Corporations have become immensely powerful in recent decades, capturing the state and international bodies, privatising democracy, determining economic and social policy, putting in place a trade and investment agenda that gives them extensive rights and effective impunity for violations of human rights or destruction of the environment. TNI has helped build an international campaign to hold transnational corporations legally accountable and to support frontline communities seeking justice for corporate crimes and for an end to impunity and committed to building collective alternatives.
Goal (2011-2015): Move towards the establishment of a treaty for binding regulations for transnational corporations, end impunity, and secure justice for communities affected by corporate abuses.View
The Open-Ended Inter-Governmental Working Group (OEIGWG), mandated to establish a binding treaty in 2014, held its first working Session in July in Geneva – thus placing a Treaty on Transnational Corporations firmly on the agenda of the UN.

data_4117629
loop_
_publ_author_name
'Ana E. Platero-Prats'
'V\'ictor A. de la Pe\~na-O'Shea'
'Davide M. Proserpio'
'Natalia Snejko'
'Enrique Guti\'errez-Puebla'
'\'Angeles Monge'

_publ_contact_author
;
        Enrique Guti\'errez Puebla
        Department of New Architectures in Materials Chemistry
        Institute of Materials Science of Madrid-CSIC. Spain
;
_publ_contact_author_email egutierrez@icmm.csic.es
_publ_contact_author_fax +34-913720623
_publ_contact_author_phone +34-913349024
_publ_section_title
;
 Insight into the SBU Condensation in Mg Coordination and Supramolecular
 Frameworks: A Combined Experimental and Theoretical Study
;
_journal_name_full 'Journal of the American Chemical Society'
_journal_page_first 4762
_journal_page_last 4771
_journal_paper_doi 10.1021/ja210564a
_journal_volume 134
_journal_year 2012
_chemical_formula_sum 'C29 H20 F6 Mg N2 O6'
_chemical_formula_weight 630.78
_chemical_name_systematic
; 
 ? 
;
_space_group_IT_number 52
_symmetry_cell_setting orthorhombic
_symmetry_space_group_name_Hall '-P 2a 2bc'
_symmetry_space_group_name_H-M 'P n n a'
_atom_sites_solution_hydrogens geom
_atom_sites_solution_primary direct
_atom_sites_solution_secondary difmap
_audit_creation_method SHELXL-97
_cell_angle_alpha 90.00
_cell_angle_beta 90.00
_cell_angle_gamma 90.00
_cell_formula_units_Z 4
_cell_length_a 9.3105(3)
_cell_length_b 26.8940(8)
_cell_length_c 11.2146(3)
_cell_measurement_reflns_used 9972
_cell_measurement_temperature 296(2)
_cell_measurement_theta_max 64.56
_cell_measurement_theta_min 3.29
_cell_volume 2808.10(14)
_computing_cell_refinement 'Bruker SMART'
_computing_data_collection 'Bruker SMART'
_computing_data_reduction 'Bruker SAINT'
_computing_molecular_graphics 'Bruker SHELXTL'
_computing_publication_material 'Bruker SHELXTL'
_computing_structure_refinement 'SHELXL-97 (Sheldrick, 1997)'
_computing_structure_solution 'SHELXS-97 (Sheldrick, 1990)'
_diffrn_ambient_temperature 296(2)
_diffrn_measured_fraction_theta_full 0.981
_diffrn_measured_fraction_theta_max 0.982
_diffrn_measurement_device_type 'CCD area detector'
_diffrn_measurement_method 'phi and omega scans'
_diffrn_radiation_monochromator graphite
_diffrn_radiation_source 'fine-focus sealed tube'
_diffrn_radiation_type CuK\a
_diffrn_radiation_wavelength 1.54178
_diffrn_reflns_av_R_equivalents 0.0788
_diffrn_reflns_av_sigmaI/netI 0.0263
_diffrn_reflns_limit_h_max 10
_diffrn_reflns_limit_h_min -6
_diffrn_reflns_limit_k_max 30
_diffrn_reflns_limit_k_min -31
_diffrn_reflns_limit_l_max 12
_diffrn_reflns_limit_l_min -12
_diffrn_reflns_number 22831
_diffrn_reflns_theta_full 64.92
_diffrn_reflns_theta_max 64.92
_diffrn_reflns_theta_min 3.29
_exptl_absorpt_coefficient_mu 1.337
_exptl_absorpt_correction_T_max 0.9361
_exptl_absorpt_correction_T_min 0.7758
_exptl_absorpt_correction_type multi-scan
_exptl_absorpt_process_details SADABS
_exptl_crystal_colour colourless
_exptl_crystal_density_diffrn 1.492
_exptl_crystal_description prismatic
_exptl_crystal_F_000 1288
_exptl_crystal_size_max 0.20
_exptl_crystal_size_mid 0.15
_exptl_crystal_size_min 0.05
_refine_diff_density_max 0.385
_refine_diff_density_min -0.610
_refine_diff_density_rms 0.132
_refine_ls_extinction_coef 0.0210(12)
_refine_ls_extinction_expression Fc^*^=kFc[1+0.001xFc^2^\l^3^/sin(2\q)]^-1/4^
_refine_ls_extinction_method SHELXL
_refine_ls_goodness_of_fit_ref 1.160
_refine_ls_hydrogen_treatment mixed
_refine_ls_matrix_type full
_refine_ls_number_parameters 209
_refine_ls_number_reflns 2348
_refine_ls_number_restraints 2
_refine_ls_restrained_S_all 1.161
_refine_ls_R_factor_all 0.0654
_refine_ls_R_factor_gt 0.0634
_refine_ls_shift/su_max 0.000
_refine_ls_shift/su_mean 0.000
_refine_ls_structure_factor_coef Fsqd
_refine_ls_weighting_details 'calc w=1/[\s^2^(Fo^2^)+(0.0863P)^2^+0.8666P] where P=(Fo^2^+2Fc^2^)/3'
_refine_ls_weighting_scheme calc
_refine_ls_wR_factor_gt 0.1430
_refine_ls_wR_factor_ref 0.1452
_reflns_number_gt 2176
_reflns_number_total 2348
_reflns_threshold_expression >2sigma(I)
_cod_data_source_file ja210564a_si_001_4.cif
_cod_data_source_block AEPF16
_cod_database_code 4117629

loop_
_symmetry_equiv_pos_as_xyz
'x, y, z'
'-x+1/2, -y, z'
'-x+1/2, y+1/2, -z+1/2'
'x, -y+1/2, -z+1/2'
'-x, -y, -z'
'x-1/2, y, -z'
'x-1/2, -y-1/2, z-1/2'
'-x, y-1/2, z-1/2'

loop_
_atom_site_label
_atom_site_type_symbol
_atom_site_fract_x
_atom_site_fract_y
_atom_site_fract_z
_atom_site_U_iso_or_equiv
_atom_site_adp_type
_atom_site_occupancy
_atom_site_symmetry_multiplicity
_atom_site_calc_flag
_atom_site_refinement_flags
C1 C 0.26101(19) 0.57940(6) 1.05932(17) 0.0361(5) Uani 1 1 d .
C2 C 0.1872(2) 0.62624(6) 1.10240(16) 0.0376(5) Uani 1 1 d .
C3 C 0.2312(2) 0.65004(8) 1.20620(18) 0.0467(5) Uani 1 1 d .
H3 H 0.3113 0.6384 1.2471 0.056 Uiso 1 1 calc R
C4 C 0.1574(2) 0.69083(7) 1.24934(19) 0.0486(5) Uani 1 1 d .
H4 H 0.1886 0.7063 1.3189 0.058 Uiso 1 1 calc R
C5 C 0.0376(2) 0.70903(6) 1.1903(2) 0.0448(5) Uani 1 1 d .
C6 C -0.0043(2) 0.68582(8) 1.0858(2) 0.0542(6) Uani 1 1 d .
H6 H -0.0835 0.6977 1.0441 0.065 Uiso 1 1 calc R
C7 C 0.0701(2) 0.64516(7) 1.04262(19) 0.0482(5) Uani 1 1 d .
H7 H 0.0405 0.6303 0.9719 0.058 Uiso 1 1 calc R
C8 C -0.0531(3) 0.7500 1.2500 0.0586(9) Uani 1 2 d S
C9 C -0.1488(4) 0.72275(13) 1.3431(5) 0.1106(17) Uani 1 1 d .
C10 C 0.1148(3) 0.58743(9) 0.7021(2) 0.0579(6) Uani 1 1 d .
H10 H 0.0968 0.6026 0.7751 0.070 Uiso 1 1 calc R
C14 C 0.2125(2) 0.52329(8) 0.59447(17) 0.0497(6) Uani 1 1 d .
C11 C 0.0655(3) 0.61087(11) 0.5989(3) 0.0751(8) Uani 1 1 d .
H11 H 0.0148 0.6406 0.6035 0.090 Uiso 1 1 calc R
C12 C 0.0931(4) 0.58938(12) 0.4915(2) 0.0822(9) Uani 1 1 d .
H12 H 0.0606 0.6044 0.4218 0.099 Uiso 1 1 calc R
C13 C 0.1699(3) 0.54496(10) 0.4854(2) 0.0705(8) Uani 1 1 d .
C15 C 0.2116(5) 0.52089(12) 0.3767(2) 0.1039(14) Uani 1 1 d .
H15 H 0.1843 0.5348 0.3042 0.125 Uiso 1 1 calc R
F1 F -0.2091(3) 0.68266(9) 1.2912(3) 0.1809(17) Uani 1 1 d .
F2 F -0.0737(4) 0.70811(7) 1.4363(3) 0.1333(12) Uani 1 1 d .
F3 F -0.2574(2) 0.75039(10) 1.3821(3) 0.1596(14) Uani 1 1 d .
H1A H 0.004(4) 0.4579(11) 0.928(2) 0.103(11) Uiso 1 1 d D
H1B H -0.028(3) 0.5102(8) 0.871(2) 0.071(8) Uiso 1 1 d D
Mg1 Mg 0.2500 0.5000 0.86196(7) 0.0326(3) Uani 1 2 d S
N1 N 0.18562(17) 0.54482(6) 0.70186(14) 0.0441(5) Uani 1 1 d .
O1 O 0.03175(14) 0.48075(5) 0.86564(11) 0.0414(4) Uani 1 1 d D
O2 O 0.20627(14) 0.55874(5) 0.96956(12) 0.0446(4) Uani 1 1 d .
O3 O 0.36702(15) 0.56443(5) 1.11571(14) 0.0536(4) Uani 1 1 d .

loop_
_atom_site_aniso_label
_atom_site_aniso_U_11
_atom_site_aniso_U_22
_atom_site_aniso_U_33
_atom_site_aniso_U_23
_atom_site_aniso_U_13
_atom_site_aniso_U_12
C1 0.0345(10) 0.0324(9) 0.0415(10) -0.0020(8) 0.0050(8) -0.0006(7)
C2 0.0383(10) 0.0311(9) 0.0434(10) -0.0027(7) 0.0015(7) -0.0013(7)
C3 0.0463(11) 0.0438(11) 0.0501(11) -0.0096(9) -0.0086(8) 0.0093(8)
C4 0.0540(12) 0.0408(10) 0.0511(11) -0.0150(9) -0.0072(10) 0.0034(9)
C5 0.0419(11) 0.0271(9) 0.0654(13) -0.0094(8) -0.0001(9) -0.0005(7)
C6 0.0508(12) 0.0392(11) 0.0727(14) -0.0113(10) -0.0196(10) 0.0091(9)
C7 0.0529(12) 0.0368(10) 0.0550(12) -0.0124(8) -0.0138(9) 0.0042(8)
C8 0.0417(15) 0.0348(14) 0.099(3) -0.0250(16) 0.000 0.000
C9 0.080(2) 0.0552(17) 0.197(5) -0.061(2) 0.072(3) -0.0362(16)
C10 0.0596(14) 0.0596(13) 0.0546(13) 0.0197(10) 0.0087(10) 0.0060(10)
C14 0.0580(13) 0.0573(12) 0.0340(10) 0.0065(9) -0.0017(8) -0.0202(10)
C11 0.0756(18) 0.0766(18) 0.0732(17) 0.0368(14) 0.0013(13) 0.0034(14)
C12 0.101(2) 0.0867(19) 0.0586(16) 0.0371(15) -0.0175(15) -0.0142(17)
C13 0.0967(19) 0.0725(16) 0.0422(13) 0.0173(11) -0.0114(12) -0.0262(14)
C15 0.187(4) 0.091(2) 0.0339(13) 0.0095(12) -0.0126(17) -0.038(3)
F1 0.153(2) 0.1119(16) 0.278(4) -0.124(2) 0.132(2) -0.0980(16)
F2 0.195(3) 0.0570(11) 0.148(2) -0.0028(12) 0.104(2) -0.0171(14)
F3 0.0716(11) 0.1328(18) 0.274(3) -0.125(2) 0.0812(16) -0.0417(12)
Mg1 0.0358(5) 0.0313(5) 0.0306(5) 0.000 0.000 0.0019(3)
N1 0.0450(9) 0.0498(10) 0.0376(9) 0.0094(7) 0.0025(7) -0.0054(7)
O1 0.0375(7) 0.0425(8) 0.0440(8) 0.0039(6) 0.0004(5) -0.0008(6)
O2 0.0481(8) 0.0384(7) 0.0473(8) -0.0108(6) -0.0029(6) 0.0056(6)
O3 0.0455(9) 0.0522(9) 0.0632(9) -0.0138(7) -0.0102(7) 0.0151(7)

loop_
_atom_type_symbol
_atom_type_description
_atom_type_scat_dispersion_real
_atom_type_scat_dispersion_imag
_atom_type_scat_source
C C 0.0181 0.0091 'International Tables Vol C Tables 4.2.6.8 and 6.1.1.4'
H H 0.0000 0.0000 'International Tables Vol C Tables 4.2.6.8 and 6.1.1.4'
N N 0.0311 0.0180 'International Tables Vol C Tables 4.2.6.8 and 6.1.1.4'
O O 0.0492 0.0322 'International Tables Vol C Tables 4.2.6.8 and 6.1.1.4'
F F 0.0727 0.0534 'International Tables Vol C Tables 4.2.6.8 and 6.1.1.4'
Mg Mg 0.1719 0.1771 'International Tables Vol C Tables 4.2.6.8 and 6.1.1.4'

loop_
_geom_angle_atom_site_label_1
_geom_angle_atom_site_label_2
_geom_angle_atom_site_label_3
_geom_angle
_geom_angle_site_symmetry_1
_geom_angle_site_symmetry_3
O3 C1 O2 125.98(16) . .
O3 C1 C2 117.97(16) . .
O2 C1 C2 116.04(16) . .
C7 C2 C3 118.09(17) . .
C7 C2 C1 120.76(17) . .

In advance of the meeting, TNI facilitated an extensive international consultation process which consolidated eight key proposals to submit to the OEIGWG in July 2015, which focused on the nature, the scope, the form and the content of the future legally binding international instrument. These proposals brought together the experience of affected communities and social movements with the analysis of experts drawn the fields of human rights, political economy and international law.
TNI followed up this submission with extensive engagement with the Ambassador of the Permanent Mission of Ecuador and Chair of the IGWG, as well as with other Permanent Missions based in Geneva. Prior to the meeting , TNI helped bring together a wide range of social movements and human rights networks to hold formal dialogues with the Brazilian government on the issue, shifting the Brazilian government from a position of abstention at the UNHRC in 2014 to actively supporting the OEIGWG in 2015.
TNI also engaged a growing number of officials from UNCTAD and other international bodies. This included meetings with European parliamentarians – providing high profile for the Treaty process within the European Parliament. Growing support for the Treaty was expressed with a formal resolution adopted at the Global Parliamentary Forum held in Tunis during the World Social Forum in March 2015.